With Second Baptist in the lead, we are asking together, “As the original location where racist actions took place, can this building also be a place where wounds are treated?” For 140 years, Lake Street has claimed exclusive use of a space that is not exclusively ours. Restoring Second Baptist’s ownership of the building is a tangible step toward healing racial wounds, but it is not the last step. It is our hope that it will inspire deeper partnership, accountability, and the capacity for even greater healing.
But healing wounds requires that we move past words. It’s not that words are unimportant. We need churches to hang Black Lives Matter flags, read Indigenous land acknowledgments, and speak out publicly in support of justice. But those words or rituals are insufficient on their own. We cannot risk treating these racial wounds lightly, crying “peace, peace,” when there is no peace.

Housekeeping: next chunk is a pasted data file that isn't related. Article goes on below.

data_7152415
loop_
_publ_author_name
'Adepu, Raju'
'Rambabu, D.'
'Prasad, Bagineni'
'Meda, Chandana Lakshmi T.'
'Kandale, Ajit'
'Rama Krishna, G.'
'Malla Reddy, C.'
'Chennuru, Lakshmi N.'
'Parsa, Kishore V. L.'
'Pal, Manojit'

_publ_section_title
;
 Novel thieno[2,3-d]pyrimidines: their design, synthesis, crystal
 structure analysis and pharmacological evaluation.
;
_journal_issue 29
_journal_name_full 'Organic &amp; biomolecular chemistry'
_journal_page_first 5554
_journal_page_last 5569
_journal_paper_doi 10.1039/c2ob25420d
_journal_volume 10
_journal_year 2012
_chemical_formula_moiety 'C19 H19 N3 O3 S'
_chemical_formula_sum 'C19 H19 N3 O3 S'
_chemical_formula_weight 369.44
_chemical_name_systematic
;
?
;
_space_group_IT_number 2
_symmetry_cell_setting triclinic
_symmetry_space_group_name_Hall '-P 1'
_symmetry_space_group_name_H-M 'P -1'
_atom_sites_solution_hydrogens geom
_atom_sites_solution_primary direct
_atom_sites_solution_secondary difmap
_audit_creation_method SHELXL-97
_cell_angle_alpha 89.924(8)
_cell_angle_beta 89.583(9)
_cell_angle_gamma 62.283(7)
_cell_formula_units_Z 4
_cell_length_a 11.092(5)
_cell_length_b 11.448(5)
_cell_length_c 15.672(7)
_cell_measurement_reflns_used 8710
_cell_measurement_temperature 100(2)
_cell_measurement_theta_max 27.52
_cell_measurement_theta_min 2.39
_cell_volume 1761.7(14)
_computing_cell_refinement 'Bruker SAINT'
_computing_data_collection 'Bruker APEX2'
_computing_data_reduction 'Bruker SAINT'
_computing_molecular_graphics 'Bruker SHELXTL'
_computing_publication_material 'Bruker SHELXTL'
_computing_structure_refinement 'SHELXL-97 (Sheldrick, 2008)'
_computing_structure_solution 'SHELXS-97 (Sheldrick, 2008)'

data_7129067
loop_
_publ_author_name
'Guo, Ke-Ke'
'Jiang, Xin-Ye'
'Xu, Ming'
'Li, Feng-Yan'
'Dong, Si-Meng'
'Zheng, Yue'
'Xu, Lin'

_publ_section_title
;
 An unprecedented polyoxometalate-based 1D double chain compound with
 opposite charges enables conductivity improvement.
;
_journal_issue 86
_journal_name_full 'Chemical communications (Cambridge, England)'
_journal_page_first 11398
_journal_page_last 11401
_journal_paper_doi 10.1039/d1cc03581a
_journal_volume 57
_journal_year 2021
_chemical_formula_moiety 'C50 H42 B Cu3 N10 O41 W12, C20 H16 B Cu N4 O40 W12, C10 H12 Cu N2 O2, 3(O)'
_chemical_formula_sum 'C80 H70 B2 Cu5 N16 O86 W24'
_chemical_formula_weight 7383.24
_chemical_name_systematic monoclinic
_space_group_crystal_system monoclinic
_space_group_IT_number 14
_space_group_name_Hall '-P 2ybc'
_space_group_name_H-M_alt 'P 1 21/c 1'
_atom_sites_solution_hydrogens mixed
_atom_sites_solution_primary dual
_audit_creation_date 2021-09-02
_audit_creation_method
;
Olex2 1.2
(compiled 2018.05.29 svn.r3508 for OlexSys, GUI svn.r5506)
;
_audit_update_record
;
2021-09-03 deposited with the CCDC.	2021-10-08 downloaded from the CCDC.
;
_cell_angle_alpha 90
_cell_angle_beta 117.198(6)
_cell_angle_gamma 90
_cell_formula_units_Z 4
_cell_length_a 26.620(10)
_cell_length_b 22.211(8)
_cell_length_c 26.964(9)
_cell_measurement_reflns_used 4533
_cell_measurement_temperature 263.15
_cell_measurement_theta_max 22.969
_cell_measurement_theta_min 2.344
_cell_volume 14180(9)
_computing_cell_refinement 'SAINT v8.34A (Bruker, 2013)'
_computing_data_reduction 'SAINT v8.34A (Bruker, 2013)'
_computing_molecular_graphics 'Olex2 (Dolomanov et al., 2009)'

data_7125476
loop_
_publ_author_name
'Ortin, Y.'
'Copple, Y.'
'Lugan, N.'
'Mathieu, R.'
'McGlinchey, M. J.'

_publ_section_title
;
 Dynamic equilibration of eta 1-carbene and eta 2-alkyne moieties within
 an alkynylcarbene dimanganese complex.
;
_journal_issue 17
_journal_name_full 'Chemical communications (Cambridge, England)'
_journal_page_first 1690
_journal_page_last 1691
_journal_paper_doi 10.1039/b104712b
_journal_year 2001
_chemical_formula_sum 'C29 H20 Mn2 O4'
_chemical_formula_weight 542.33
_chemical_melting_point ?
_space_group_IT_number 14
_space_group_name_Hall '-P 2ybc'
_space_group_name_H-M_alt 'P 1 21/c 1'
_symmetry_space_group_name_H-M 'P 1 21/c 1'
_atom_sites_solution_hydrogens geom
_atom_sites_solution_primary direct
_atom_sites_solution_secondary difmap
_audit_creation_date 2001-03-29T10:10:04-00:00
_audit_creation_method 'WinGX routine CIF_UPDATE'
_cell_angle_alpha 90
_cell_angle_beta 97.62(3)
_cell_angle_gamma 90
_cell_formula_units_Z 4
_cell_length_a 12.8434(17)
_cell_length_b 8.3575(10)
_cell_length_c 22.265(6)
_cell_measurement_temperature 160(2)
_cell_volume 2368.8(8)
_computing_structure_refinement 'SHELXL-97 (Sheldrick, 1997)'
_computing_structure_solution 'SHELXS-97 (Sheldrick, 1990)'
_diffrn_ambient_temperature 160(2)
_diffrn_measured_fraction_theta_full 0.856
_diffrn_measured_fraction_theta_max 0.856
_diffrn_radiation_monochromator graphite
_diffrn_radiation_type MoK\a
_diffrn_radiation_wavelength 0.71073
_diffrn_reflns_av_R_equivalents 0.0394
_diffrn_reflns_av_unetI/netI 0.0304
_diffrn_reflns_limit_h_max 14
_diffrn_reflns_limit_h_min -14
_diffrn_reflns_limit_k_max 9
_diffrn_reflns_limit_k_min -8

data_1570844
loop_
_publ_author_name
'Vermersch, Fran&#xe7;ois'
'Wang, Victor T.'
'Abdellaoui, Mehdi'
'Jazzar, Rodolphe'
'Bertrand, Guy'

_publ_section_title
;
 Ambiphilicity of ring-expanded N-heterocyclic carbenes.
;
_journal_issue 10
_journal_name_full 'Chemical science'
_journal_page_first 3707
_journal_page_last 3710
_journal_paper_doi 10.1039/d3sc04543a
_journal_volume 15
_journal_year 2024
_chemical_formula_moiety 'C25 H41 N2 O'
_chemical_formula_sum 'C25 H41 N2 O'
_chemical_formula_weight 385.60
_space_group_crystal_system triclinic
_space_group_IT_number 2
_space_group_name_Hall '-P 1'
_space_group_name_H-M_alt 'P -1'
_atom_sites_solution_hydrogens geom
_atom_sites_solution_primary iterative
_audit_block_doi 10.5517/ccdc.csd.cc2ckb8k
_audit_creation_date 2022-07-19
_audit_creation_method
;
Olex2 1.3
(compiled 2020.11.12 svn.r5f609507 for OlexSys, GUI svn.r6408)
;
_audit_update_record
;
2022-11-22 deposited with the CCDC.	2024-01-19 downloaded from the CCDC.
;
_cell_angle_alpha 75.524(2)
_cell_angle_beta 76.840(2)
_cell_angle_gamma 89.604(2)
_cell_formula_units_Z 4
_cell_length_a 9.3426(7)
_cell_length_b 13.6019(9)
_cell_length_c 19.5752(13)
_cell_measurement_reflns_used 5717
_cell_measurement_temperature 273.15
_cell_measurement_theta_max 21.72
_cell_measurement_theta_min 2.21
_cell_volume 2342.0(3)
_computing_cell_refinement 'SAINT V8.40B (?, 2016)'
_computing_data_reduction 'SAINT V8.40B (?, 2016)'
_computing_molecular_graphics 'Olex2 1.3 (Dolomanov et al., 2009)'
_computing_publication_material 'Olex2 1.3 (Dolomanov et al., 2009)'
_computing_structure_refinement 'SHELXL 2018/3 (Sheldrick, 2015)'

In effect, imagining churches as places uniquely positioned for practicing reparations means a paradigm shift in how churches imagine themselves in their communities. Churches are capable of celebrating beauty but they are also capable of creating wounds. Such a shift would be akin to what theologian Rev. Kelly Brown Douglas refers to as “broaden[ing] our moral imagination.” For the church to broaden its moral imagination, congregations need to start asking questions like: What does it mean to own property? Who did that exclude in the context of redlining? What assumptions are we making about the assumed good of a church’s continued existence in a place? Being open to accountability and discernment about reparations means that no question, no matter how difficult or threatening to the continuance of a congregation, is off-limits.